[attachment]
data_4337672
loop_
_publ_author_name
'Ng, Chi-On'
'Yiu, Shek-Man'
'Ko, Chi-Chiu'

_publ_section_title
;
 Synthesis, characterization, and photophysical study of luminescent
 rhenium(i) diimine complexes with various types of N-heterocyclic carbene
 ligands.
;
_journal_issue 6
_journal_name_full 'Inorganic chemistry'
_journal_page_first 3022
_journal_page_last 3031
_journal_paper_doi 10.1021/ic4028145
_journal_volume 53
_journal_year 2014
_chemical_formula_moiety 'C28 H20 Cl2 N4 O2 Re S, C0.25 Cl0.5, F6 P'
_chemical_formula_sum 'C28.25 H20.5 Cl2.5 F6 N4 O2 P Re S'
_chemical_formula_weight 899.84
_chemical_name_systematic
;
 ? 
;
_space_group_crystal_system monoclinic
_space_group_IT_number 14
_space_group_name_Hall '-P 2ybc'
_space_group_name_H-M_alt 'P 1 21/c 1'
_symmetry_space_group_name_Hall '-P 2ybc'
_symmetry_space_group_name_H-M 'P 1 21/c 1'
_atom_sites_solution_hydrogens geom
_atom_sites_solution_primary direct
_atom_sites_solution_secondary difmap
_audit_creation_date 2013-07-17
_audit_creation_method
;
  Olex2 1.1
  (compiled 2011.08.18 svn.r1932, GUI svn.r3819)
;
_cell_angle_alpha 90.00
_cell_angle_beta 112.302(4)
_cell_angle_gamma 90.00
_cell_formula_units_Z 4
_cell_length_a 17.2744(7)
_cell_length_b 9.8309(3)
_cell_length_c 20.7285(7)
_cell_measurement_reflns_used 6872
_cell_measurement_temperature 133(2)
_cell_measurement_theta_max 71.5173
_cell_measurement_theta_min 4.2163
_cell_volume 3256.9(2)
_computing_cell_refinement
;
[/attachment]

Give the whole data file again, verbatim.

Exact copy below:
data_4337672
loop_
_publ_author_name
'Ng, Chi-On'
'Yiu, Shek-Man'
'Ko, Chi-Chiu'

_publ_section_title
;
 Synthesis, characterization, and photophysical study of luminescent
 rhenium(i) diimine complexes with various types of N-heterocyclic carbene
 ligands.
;
_journal_issue 6
_journal_name_full 'Inorganic chemistry'
_journal_page_first 3022
_journal_page_last 3031
_journal_paper_doi 10.1021/ic4028145
_journal_volume 53
_journal_year 2014
_chemical_formula_moiety 'C28 H20 Cl2 N4 O2 Re S, C0.25 Cl0.5, F6 P'
_chemical_formula_sum 'C28.25 H20.5 Cl2.5 F6 N4 O2 P Re S'
_chemical_formula_weight 899.84
_chemical_name_systematic
;
 ? 
;
_space_group_crystal_system monoclinic
_space_group_IT_number 14
_space_group_name_Hall '-P 2ybc'
_space_group_name_H-M_alt 'P 1 21/c 1'
_symmetry_space_group_name_Hall '-P 2ybc'
_symmetry_space_group_name_H-M 'P 1 21/c 1'
_atom_sites_solution_hydrogens geom
_atom_sites_solution_primary direct
_atom_sites_solution_secondary difmap
_audit_creation_date 2013-07-17
_audit_creation_method
;
  Olex2 1.1
  (compiled 2011.08.18 svn.r1932, GUI svn.r3819)
;
_cell_angle_alpha 90.00
_cell_angle_beta 112.302(4)
_cell_angle_gamma 90.00
_cell_formula_units_Z 4
_cell_length_a 17.2744(7)
_cell_length_b 9.8309(3)
_cell_length_c 20.7285(7)
_cell_measurement_reflns_used 6872
_cell_measurement_temperature 133(2)
_cell_measurement_theta_max 71.5173
_cell_measurement_theta_min 4.2163
_cell_volume 3256.9(2)
_computing_cell_refinement
;